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Title: German legislation with special emphasis on co-operative groups
Authors: Münkner, Hans-H.
Issue Date: 2006-03
Publisher: ARUC-ÉS
Series/Report no.: ;C-03-2006
Abstract: In this paper the author investigates the limits set by co-operative legislation to preserve the special character of co-operatives on the one hand and to allow adjustment to presumed and real needs of the global markets on the other, using the German case. It is argued that co-operatives like any other enterprises are free to form groups and super- structures and to co-operate with other enterprises in any lawful form and that they can use the tool box developed for economic co-operation among enterprises by investor-led firms, as long as this does not contradict the main and only legitimate purpose of co-operative societies, which is to promote the interests of their members by service relations. Many of the provisions of conventional co-operative laws, made to preserve the unique character of co-operatives as self-help organisations of their members are seen by professional managers as burdens of the past to be removed, if co-operatives are to survive as enterprises, even with a low co-operative profile. The author suggests that preserving a clear profile as member-oriented and member-controlled organisation may be the competitive advantage, which – together with special rules of doing business the co- operative way – will allow co-operatives to succeed as stable and reliable poles of local development in our rapidly changing environment, dominated by highly mobile and largely anonymous conglomerates. The analysis is carried out in three steps: • Autonomy of co-operatives to co-operate, federate or network is described as a matter of freedom of association more than of co-operative legislation. • A closer look is taken at the tool box developed for co-operation among enterprises and general as well as legal issues related to practical use of these tools by co-operatives and their federations are discussed. • The author comes to the conclusion that not all forms of economic co-operation designed by investor-led organisations are in conformity with the special character of co-operatives. It is argued that co-operatives cannot strengthen their position in the market by levelling or even eliminating their unique profile and their internal propelling forces, namely member-commitment and member-support. By approximation to companies and by abandoning the co-operative model, such co-operative enterprises lose their reason for being and demutualise assets accumulated by generations of members. They may possibly survive as “employees’ enterprises” but not as a co- operatives. The current problems within the integrated system of German co-operative banks are illustrated by translation of a relevant article from the German press, reproduced as an annex.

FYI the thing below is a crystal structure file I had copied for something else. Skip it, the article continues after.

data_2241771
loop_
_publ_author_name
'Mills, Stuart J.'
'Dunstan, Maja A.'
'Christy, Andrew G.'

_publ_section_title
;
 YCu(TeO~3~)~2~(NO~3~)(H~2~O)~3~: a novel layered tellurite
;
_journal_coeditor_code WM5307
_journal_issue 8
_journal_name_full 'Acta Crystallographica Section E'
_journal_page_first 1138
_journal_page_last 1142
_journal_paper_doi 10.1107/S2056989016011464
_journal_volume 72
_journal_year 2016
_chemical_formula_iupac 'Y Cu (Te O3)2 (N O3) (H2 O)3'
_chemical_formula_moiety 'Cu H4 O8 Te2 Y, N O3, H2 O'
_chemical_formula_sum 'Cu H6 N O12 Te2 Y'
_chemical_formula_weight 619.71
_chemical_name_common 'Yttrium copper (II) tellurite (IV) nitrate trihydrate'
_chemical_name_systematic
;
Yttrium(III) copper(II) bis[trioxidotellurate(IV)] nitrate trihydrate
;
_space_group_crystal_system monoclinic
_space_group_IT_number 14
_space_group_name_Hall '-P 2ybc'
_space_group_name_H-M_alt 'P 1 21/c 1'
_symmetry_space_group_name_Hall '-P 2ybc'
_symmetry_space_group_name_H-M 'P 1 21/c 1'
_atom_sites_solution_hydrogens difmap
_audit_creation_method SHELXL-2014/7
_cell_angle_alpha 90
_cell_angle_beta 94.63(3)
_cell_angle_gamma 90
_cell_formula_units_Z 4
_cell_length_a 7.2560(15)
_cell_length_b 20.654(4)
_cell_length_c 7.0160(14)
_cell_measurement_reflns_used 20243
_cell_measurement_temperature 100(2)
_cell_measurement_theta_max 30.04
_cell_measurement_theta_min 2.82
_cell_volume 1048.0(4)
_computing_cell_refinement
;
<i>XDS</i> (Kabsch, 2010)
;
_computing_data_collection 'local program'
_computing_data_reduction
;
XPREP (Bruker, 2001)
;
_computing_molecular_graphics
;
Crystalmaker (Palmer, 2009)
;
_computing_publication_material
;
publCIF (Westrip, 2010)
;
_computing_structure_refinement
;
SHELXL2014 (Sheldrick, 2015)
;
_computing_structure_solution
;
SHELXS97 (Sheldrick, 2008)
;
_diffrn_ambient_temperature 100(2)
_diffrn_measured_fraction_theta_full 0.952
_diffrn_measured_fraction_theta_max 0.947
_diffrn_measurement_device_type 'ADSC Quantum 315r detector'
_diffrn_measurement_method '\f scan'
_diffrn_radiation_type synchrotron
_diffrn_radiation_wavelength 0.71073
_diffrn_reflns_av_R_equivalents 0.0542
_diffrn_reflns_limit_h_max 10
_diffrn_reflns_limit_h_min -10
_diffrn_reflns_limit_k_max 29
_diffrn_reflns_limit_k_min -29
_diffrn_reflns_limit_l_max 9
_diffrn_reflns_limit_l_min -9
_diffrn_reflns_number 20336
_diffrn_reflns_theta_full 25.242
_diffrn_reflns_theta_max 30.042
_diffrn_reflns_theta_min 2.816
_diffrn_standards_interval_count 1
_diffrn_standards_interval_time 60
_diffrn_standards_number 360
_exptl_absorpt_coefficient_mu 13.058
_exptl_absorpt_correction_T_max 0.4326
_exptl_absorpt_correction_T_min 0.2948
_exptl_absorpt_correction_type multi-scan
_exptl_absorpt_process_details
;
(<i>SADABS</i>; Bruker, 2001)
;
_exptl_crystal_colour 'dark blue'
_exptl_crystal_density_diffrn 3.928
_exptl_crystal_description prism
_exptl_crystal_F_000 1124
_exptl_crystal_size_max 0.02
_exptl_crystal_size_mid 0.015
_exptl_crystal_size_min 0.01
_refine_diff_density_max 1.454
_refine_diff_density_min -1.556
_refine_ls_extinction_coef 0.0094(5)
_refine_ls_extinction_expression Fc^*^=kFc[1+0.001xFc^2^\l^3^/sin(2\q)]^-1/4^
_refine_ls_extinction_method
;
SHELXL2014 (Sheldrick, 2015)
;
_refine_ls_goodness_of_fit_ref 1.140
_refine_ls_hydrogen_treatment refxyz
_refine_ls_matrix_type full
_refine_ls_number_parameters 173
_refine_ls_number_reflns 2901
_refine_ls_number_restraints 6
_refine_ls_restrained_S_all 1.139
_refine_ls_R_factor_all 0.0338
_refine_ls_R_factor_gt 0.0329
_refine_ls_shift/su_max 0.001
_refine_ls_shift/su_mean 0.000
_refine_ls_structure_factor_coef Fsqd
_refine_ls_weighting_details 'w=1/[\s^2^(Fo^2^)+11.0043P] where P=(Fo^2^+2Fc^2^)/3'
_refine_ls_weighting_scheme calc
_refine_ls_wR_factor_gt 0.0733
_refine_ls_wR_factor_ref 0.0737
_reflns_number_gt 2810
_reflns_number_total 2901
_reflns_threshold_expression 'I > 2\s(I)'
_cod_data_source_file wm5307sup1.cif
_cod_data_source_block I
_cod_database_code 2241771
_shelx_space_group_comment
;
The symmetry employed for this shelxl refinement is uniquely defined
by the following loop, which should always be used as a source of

Description: Paper presented at a Workshop on Co-operative Legislation in Europe on Implementation of the Statute for a European Cooperative Society, Exchange of views and practices, Brussels, 22 May 2005.
ISBN: 2-89276-395-9
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